While my father was fighting his demons, the acting presidency of African American Studies was handed over to Badi Foster, a black graduate student who had helped lure him from UCLA. But Foster was only awarded the rank of professor and a mere $ 20,000 increase in the program's annual budget. Frustrated after two years as a placeholder, he announced plans to move to a full-time position at Rutgers. The job was given to a newly hired associate professor of Near East Studies named John R. Willis. After a year, Willis also concluded that the cause was futile as long as Princeton refused to create a royal department rather than a program of requirements from other disciplines that awarded students only a patronizing "certificate of proficiency."
In 1973 Princeton hired sociologist Howard F. Taylor of Syracuse to direct the program, and Taylor at least brought stability by remaining in the position for 15 years. But it was only when Princeton named the highly popular lecturer and philosopher Cornel West to head up his renowned African American Studies Program in 1988 that he began to gain royal prestige. West was succeeded by Valerie Smith (now President of Swarthmore), who secured a prominent home for the program at Stanhope Hall in the center of campus. However, it was only five years ago, under the leadership of eminent religious scholar and television commentator Eddie Glaude, Jr., that African-American studies became an entire department that college students could focus on. Meanwhile, in an expired celebration of his former black lights, Princeton named a Hall and an auditorium, respectively, to honor Nobel Laureates Toni Morrison and economist Sir Arthur Lewis, and a Center for Equality after Carl A. Field. , the oldest black administrator at the university. .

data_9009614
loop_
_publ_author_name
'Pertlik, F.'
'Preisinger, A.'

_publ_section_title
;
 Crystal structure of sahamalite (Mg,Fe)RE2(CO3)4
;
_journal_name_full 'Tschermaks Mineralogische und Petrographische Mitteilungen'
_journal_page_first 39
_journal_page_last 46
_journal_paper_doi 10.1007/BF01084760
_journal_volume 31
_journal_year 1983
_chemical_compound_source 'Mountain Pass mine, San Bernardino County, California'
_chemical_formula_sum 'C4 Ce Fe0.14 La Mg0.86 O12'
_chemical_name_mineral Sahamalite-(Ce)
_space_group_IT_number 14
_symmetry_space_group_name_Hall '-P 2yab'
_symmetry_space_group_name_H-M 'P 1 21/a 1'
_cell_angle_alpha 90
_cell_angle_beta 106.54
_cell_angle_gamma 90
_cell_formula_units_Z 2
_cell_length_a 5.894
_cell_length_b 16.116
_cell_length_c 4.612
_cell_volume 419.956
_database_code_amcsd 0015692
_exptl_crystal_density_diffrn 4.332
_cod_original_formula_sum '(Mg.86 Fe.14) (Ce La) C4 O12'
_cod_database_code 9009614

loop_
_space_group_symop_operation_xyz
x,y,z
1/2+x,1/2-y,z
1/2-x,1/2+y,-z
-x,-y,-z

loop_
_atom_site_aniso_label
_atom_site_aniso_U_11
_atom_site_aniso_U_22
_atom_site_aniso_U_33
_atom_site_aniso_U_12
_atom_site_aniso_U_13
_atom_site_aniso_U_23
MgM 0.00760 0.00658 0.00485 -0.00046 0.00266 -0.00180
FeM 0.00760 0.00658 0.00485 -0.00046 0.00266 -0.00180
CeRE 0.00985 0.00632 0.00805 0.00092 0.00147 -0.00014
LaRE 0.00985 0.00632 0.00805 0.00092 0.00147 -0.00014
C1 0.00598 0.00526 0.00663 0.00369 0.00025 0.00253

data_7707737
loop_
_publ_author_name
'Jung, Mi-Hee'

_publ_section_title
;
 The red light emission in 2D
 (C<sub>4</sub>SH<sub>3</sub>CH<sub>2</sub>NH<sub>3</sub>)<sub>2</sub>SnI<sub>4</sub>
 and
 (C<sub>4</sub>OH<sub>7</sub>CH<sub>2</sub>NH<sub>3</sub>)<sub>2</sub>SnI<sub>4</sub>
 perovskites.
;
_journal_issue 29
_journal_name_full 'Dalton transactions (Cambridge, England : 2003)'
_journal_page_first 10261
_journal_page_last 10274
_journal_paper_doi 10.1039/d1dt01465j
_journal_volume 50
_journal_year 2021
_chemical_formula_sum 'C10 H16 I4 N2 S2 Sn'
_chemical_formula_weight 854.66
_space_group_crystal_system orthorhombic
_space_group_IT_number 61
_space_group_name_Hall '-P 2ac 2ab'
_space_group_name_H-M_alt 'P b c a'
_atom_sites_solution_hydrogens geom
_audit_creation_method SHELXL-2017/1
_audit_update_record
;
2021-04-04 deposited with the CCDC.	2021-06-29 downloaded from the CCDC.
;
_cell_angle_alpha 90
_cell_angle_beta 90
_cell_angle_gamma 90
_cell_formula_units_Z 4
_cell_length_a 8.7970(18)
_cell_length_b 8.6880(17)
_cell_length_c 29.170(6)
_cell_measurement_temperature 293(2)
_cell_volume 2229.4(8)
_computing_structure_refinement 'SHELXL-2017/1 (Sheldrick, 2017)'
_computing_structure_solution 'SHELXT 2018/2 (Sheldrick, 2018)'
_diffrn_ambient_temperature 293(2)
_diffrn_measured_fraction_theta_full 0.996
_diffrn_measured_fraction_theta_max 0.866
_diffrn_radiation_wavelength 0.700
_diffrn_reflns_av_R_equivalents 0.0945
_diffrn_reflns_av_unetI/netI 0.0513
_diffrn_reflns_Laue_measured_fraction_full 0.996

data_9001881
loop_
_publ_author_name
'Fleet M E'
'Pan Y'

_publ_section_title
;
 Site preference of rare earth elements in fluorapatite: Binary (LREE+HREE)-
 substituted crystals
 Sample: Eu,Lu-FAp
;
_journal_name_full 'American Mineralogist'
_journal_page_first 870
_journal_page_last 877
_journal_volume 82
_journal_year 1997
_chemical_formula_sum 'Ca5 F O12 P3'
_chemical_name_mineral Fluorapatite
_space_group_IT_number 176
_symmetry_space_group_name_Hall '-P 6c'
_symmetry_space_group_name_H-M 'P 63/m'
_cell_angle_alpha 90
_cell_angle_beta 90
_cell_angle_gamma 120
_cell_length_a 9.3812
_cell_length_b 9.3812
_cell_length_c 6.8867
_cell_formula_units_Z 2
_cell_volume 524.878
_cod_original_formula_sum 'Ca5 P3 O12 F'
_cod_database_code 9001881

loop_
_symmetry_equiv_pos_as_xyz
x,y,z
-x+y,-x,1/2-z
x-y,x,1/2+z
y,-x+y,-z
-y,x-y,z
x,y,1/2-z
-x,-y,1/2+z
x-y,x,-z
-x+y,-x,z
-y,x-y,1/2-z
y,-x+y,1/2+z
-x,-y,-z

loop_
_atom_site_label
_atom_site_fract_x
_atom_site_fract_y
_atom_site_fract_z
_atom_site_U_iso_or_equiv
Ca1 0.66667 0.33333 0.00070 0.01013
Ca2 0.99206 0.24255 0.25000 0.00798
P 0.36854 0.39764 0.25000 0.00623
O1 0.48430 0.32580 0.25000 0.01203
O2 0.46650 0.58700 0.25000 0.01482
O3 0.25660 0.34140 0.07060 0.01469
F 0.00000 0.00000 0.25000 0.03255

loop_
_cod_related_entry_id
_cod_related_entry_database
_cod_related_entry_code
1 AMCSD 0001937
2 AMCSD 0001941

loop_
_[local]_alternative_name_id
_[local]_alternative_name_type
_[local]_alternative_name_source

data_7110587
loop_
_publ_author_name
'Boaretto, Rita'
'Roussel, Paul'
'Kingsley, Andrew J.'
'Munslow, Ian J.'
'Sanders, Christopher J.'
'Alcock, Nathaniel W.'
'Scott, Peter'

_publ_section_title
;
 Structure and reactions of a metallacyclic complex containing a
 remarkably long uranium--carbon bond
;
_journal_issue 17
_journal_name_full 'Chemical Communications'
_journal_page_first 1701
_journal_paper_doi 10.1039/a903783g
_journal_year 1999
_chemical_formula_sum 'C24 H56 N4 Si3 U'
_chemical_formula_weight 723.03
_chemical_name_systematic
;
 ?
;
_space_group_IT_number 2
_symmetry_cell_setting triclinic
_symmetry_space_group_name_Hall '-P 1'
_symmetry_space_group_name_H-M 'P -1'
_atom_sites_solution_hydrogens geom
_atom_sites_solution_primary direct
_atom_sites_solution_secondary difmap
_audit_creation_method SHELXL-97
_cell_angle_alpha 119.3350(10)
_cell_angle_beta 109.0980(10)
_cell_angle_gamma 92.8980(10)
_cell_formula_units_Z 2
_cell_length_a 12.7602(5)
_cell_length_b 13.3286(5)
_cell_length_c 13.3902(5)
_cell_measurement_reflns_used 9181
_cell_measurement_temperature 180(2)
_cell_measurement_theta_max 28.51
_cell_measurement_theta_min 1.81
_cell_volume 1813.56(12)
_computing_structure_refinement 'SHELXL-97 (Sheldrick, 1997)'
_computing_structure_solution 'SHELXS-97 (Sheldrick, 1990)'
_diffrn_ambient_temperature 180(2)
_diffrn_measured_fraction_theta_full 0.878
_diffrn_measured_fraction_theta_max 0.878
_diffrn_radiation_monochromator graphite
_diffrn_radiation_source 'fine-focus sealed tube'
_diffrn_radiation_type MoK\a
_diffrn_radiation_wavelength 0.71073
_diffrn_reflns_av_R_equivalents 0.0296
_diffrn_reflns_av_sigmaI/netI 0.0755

Along with the latest decision to rename the Woodrow Wilson School, these concrete changes reflect another, broader lesson: about who sits at the highest decision-making tables. As Rector of Princeton in the 1980s, Neil Rudenstine helped the university attract Cornel West; Later, as President of Harvard in the 1990s, Rudenstine hired and trained black scholar Henry Louis Gates Jr. to build the best Department of African American Studies in the world. As associate dean of Princeton, Ruth Simmons supported Valerie Smith in her expansion efforts before becoming the first black president of Smith College and Brown University. Princeton current President Christopher Eisgruber was guided to Woodrow Wilson's resolution by University Administrator Brent Henry, a prominent black medical lawyer who appropriately received his degree from the Wilson School in that fateful year of 1969.
However, as Princeton accepts his imperfect legacy in the race, he must not forget the first generation of black scholars and administrators who were sent into battle with so little reinforcement. In my father's case, he proved his worth when, after leaving Princeton and drying himself, he became dean at Rutgers and the University of Southern California. Foster chaired the Phelps-Stokes Fund for Africa's Development and has only recently been recognized for having a jackpot that bears his name. Willis stayed at Princeton to become a tenured professor and do prophetic work on the global reach of Islam.
These early beleaguered pioneers did not fail Princeton: Princeton failed them. Perhaps it is time for the university to follow the big decision on Woodrow Wilson with the modest amendments to find a place to hang the portraits of these academics or honor them as a group on campus.